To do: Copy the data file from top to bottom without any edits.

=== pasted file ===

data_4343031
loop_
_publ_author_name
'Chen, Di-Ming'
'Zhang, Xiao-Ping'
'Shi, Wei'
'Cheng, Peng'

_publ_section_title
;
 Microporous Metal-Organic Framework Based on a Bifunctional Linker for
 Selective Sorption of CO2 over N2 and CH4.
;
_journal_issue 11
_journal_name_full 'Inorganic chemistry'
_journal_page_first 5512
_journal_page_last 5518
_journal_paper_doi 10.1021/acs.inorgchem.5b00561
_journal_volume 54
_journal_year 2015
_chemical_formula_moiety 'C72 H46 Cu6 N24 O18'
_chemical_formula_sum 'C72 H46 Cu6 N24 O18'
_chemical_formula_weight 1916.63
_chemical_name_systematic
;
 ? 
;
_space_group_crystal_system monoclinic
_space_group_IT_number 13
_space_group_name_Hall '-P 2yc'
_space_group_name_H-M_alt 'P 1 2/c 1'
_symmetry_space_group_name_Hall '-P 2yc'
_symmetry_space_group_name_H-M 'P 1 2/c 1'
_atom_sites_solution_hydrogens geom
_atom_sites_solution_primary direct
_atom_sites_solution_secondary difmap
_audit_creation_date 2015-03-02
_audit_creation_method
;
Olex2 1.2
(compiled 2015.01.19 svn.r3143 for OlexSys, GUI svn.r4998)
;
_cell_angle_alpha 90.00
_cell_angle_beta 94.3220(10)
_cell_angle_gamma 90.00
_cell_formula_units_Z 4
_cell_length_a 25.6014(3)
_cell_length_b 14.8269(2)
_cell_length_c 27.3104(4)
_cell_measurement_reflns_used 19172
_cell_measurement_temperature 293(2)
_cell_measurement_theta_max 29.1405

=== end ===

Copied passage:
data_4343031
loop_
_publ_author_name
'Chen, Di-Ming'
'Zhang, Xiao-Ping'
'Shi, Wei'
'Cheng, Peng'

_publ_section_title
;
 Microporous Metal-Organic Framework Based on a Bifunctional Linker for
 Selective Sorption of CO2 over N2 and CH4.
;
_journal_issue 11
_journal_name_full 'Inorganic chemistry'
_journal_page_first 5512
_journal_page_last 5518
_journal_paper_doi 10.1021/acs.inorgchem.5b00561
_journal_volume 54
_journal_year 2015
_chemical_formula_moiety 'C72 H46 Cu6 N24 O18'
_chemical_formula_sum 'C72 H46 Cu6 N24 O18'
_chemical_formula_weight 1916.63
_chemical_name_systematic
;
 ? 
;
_space_group_crystal_system monoclinic
_space_group_IT_number 13
_space_group_name_Hall '-P 2yc'
_space_group_name_H-M_alt 'P 1 2/c 1'
_symmetry_space_group_name_Hall '-P 2yc'
_symmetry_space_group_name_H-M 'P 1 2/c 1'
_atom_sites_solution_hydrogens geom
_atom_sites_solution_primary direct
_atom_sites_solution_secondary difmap
_audit_creation_date 2015-03-02
_audit_creation_method
;
Olex2 1.2
(compiled 2015.01.19 svn.r3143 for OlexSys, GUI svn.r4998)
;
_cell_angle_alpha 90.00
_cell_angle_beta 94.3220(10)
_cell_angle_gamma 90.00
_cell_formula_units_Z 4
_cell_length_a 25.6014(3)
_cell_length_b 14.8269(2)
_cell_length_c 27.3104(4)
_cell_measurement_reflns_used 19172
_cell_measurement_temperature 293(2)
_cell_measurement_theta_max 29.1405